A large crowd gathered at the American Legion Monday afternoon - Aug. 13 - to share stories of the unforgettable day eight years ago, as well as celebrating that no one's life was lost as the trail of Hurricane Charley shook up the island and left destruction in its path.
Hurricane Charley, initially named a Category 2 storm was predicted to head north to Tampa, before it changed its path, turning into a Category 4 storm headed directly for Pine Island. The eye of the storm passed over the north end of Bokeelia at approximately 3:45 p.m., Friday, Aug. 13. The island experienced winds up to 140 mph, as well as heavy rainfall and numerous tornados during the storm.
The American Legion has held a Hurricane Charley party every year since 2005, due to the impact the facility had on the community during and after the storm devastated the island.
American Legion Auxiliary members Bev Young, Diana Hatley, Linda Lewis, Guylyn DeMeyere, Lucy Avery (back row) Sherry Krchmar and Sally Plummer helped set up the Hurricane Charley party, as well as dressing the part.
Doug Manson said he arrived at the Legion around 6 a.m. the morning of Aug. 13, eight years ago. Around 9 a.m. he said people started showing up at the door and between 10-11 a.m. people began bringing their dogs and cats with them due to the path of the storm.
"I let them in," Manson said - animals are typically not allowed within the American Legion. "We had all kinds of animals."
As the morning hours passed, more and more people showed up at the American Legion because they were either a member or they saw cars parked in the parking lot.
"The place just grew and grew," Manson said, adding that they had about 120 people within the Legion the day of Hurricane Charley.
American Legion Auxiliary Secretary Guylyn DeMeyere said the American Legion saved a lot of lives eight years ago.
"We were all very safe," she said. "Really a salvation for many of us. The Legion really saved our lives."
DeMeyere said in a matter of a 30 to 60-minute time span ,the hurricane jumped from a Category 2 to a Category 4 storm. She said they wanted to leave, but could not get off the island, so they decided to head for the American Legion.
But before they made their way to their destination, her husband traveled up and down their street to encourage all of their neighbors to head to the Legion.
Manson said the next day, Aug. 14, they began serving food for the people of the island. He said the restaurants in St. James City donated their food to them because they could not cook due to the power going out.
Because of those donations, Manson said they were able to cook for a lot of people.
DeMeyere said she remembered the American Legion serving hot meals until they no longer could get electricity.
One thing that stuck out to Manson during the hectic times of Hurricane Charley was the mannerisms of those who came to the Legion for shelter.
"Very well behaved," he said.
DeMeyere said they provided lunch - hot soup and sandwiches - as well as serving special hurricane drinks to celebrate the anniversary of Hurricane Charley last week.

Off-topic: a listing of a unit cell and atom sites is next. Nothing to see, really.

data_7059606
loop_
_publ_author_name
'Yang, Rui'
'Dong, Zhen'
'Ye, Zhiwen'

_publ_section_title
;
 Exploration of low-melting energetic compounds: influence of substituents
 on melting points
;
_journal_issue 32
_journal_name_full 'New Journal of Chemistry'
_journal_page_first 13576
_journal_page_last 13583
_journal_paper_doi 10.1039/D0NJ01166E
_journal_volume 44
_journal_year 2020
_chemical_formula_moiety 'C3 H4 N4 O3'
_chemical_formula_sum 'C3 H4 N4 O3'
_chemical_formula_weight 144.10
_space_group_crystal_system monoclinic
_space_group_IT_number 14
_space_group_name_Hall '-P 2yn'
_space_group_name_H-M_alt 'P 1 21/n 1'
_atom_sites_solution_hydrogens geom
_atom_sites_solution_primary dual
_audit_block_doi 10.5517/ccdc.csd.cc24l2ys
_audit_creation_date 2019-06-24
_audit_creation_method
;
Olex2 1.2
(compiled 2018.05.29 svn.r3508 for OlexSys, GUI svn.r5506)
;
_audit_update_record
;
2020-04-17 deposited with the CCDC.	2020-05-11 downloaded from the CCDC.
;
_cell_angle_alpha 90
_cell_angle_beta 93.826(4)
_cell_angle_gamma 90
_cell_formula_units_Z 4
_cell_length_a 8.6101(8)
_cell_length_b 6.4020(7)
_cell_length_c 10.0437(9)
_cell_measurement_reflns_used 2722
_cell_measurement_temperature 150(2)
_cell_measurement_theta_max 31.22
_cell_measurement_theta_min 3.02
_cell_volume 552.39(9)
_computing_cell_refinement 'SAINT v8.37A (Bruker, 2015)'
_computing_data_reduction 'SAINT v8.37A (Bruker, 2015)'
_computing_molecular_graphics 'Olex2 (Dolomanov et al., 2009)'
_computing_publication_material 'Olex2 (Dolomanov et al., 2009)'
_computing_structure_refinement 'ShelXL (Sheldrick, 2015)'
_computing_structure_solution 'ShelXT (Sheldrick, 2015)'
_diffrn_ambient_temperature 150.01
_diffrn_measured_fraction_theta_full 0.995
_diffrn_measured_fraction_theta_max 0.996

"All my girls donated soap and sandwiches," Linda Lewis, American Legion Auxiliary president said.
DeMeyere said beautiful baskets were also raffled off during the party with all the money going back into the community.
Lewis said the money made during the event went into the auxiliary's emergency fund, which helped a lot of people after Hurricane Charley struck.
Lee and Jerry Congdon joined the festivities Monday because they were thankful to have survived the hurricane.
The couple said they just finished building their house in June 2004, months before Hurricane Charley struck.
Lee said they put up their storm shutters the night before, filled their boat full of water and took any other precautionary measures they could. He remembers the phone ringing at 1 a.m. - a friend of theirs who stayed up to track the storm, filling them in on Hurricane Charley's path.
The couple knew that 1-75 would be wall-to-wall traffic, the gas station would have no gas and the hotels would be filled up, so they agreed that there was no sense in leaving the island.
Lee and Jerry took cover with their cat and dog in the master closet to ride out the storm.
"I will never do it again," Lee said of staying during a hurricane.
She said she remembered looking out into Pine Island Sound and watching the water come up to the shore and then vanishing, which worried her about flash flooding.
Although their home did well during the storm, their motor home suffered severe damage.
"The new building code saved the house," Jerry said. "We think it saved our house."
The couple was without water and electricity for two weeks. They both agreed that the American Red Cross, Winn-Dixie and Bank of America made it possible to make it through the aftermath of the storm, due to the hot meals, water and ice that was provided to them and the residents of the island.
Every year the couple heads to the American Legion on the anniversary of Hurricane Charley because they are thankful everyone made it through the storm.
"At least no one lost their lives," Jerry recalls. "That was incredible."
That day eight years ago left an everlasting imprint on everyone who remained on the island.